By Spiers, Paul
Communication World , Vol. 9, No. 2
According to observers of the Egyptian business scene, Egyptian businesses do not understand the contribution public relations can make, confuse it with advertising or don't believe in it even while the private sector is growing in the new era of economic reform toward privatization.
Businesspeople in the Middle East don't know that in the U.S. and Europe, public relations is much more than generating favorable publicity and knowing what kind of story is likely to be printed or broadcast. They don't know that a strategic goal is to project a favorable public image, one of good corporate citizenship. Nor, that allied with that is the first responsibility of public relations: to persuade management that the reality must correspond with the public image.
One Egyptian practitioner, who works with 15 foreign clients, sees his company's client list growing in the next five years, but is pessimistic about any growth among Egyptian companies working with the profession.
Halim Abou Seif, public relations manager for RadaResearch, says, "There is not enough understanding among Egyptian companies about what public relations can do. Whatever growth comes will come from international companies."
He notes that the Egyptian culture differs from the Western experience and that business practices, financing, retail distribution and consumer tastes may appear unusual to a foreign company doing business in Egypt for the first time.
He adds that Egyptian culture often requires an approach quite different from accepted practice in North America and Europe.
RadaResearch, founded in 1982, is an Egyptian company, independently owned and managed by Loula Zaklama, a dynamic executive who frequently travels through the Western world to meet with clients, being invited into their corporate planning sessions. For example, in July she was in Germany to meet with top executives of Upjohn, one of the firm's clients.
She has been a public relations practitioner for a dozen years, teaches the subject at American University in Cairo, and has taken numerous courses in the U.S. and U.K.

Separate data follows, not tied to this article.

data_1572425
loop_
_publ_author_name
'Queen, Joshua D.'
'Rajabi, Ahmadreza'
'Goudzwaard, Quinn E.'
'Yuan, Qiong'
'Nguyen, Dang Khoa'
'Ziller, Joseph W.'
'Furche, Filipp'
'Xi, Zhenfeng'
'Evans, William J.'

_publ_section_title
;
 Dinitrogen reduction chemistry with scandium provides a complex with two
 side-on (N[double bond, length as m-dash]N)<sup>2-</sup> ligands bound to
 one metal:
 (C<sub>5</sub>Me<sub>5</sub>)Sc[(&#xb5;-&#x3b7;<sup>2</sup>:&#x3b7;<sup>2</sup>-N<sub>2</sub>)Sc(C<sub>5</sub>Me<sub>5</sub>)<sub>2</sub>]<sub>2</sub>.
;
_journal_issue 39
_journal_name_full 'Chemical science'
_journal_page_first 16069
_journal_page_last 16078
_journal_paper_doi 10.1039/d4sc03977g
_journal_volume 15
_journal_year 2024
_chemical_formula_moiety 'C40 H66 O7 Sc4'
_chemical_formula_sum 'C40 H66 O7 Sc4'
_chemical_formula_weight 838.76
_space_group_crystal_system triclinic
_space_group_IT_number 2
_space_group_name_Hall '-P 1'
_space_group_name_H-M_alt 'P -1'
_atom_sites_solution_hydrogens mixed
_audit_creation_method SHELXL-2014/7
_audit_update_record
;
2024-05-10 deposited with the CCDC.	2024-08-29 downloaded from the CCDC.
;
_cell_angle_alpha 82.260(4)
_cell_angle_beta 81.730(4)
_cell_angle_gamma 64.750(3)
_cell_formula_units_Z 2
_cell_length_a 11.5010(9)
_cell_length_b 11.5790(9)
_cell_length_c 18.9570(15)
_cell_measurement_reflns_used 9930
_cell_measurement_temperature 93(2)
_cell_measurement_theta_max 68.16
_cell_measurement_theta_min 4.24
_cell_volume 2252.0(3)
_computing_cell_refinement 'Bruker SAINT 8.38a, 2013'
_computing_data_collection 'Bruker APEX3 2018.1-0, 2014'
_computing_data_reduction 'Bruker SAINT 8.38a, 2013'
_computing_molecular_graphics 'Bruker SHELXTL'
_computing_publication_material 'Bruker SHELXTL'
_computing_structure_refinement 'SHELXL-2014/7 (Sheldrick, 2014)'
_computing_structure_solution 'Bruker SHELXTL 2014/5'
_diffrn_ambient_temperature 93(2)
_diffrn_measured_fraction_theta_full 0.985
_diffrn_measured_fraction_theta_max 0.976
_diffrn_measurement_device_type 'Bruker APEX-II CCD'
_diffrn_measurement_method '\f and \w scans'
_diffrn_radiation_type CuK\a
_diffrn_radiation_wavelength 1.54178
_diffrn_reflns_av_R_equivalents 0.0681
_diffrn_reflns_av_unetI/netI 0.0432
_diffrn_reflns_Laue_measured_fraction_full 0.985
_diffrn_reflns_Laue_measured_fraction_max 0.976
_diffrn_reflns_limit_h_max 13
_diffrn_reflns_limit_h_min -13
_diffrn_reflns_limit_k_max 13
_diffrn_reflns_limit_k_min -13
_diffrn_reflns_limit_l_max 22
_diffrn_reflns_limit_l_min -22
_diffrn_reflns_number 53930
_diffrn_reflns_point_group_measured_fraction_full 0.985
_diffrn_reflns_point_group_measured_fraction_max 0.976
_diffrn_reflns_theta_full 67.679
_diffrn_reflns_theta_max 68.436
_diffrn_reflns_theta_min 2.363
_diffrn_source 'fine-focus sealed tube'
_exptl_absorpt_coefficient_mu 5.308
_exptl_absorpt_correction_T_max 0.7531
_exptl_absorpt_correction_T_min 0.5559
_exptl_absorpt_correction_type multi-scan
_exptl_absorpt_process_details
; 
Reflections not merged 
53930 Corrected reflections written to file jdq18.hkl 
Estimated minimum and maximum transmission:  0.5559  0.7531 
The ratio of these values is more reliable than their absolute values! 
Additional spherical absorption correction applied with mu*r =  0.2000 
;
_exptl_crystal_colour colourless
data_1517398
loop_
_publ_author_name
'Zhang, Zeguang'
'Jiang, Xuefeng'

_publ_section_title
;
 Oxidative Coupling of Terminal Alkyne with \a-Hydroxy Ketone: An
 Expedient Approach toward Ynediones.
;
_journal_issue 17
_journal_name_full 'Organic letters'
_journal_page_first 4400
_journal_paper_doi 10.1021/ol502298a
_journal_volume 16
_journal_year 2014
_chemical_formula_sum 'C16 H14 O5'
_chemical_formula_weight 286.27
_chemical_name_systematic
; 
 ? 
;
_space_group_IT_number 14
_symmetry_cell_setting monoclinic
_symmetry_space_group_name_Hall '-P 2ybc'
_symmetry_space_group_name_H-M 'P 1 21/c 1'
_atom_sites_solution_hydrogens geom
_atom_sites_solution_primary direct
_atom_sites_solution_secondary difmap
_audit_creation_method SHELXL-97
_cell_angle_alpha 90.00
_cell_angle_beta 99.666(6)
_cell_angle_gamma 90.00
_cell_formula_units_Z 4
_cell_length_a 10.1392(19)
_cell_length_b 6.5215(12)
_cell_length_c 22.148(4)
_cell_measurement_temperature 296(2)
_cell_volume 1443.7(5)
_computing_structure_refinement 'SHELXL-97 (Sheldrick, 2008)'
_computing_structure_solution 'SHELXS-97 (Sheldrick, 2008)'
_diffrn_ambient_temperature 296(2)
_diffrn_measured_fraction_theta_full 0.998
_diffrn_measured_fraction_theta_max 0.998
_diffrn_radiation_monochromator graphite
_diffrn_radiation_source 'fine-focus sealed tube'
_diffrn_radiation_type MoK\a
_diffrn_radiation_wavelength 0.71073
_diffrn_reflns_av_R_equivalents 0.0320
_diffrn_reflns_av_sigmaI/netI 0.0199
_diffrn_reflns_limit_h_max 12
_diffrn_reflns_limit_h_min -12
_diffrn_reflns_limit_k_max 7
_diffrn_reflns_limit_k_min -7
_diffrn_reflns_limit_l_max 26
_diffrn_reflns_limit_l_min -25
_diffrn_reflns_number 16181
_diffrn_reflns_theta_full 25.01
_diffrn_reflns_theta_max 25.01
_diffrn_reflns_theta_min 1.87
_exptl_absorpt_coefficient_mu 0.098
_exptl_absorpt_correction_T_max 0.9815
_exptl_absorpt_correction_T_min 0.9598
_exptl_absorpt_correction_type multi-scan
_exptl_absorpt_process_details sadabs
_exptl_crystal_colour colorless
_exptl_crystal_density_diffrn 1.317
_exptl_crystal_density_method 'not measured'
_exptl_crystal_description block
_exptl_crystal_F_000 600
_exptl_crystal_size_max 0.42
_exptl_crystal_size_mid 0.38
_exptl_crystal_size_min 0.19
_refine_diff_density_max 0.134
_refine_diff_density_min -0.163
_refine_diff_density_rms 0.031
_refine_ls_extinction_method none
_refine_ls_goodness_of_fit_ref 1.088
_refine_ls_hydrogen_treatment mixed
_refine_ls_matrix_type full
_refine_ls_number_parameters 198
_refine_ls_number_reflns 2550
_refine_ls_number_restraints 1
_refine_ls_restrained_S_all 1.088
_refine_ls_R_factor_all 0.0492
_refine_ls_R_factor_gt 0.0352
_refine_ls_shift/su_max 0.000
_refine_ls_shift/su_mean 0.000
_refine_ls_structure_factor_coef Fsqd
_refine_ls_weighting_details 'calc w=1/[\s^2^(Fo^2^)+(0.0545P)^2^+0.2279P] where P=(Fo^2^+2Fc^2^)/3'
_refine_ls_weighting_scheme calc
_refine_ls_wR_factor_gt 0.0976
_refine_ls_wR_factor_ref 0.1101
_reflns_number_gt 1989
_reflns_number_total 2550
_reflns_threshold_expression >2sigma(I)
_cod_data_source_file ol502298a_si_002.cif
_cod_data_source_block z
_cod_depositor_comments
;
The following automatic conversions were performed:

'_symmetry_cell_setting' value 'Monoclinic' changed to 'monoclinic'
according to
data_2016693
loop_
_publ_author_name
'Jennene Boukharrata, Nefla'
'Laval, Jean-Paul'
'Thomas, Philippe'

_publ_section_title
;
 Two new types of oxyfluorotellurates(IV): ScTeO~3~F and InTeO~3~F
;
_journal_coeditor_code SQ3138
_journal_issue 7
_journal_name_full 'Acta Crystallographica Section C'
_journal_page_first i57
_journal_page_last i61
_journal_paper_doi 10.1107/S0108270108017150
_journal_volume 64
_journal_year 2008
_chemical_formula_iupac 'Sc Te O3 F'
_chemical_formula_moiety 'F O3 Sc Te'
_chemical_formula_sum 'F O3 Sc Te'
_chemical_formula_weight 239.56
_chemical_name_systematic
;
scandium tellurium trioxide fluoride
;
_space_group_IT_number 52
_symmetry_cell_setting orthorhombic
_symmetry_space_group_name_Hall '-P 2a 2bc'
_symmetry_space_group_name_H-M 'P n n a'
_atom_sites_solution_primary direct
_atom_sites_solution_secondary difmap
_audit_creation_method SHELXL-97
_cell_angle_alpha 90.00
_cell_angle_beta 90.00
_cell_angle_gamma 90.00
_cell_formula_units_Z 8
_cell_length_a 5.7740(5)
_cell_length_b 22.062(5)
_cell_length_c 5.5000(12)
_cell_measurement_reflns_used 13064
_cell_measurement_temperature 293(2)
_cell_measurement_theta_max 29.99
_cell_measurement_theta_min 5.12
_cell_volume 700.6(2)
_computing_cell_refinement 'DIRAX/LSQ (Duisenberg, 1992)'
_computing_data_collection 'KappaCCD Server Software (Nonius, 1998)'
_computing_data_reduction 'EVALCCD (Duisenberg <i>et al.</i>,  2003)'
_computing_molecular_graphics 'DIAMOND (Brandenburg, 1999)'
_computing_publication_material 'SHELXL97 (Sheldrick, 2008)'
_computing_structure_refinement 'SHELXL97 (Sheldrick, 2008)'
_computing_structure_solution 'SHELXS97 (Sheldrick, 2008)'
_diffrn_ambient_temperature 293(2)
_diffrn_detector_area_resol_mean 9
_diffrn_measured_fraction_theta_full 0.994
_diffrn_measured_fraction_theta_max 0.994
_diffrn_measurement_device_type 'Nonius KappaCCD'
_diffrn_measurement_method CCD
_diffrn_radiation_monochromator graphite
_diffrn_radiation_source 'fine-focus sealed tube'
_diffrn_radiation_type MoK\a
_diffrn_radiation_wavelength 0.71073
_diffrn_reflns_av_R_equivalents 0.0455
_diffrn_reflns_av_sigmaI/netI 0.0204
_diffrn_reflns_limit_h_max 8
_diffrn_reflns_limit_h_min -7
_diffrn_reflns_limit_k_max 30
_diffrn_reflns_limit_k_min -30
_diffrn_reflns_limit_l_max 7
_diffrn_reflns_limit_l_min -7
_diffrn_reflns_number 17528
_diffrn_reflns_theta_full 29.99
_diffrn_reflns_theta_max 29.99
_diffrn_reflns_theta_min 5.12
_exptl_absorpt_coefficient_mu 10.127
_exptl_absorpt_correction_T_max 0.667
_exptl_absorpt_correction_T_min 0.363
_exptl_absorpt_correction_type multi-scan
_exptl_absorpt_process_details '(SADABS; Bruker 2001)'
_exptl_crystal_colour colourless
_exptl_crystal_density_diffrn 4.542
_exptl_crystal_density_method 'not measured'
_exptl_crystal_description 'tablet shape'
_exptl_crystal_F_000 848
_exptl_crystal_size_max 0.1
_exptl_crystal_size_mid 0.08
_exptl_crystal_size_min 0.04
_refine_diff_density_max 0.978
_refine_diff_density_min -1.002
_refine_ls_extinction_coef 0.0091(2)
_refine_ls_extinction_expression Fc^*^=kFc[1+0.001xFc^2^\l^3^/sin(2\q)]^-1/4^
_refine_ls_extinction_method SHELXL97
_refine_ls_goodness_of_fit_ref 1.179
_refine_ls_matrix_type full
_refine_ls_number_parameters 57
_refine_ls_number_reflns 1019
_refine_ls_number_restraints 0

Zaklama is well known in the American Chamber of Commerce in Cairo as a member of several international public relations associations that work to codify and uphold ethical standards.
Understanding PR is rare
She says she is disturbed by the status of public relations in Egypt, which she characterizes as a profession like engineering or architecture. She estimates there are about 5,000 people in the country who have the title of public relations practitioner, but they don't understand the concept of the profession at all.
In Zaklama's view there are no more than 50 skilled professionals in the country. Some, she says, are employed by industry and hotels.
But, overall, she looks askance at the role of public relations in hotels.
"The hotels tend to dump public relations into the sales department or guest relations. They do a lot of other things and it's just a side job."
Her firm employs 25 Egyptians, with five working on public relations. It is affiliated with the international communication firms of Gallup International, Hill & Knowlton and Charles Barker of London -- and its major clients include Boeing, Pepsi Cola, Procter and Gamble and Glaxo, a British pharmaceutical firm.
RadaResearch -- which has done no advertising work for six years -- offers a classic example of what a public relations agency can do for a client wherever the client is located. Its wide range of professional services to help clients meet their corporate relations and communication needs include these standard practices:
* Media relations, which includes issuing the news releases, following up with the media on news releases, regular personal contact with media representatives, preparation of media kits for news conferences and special events. …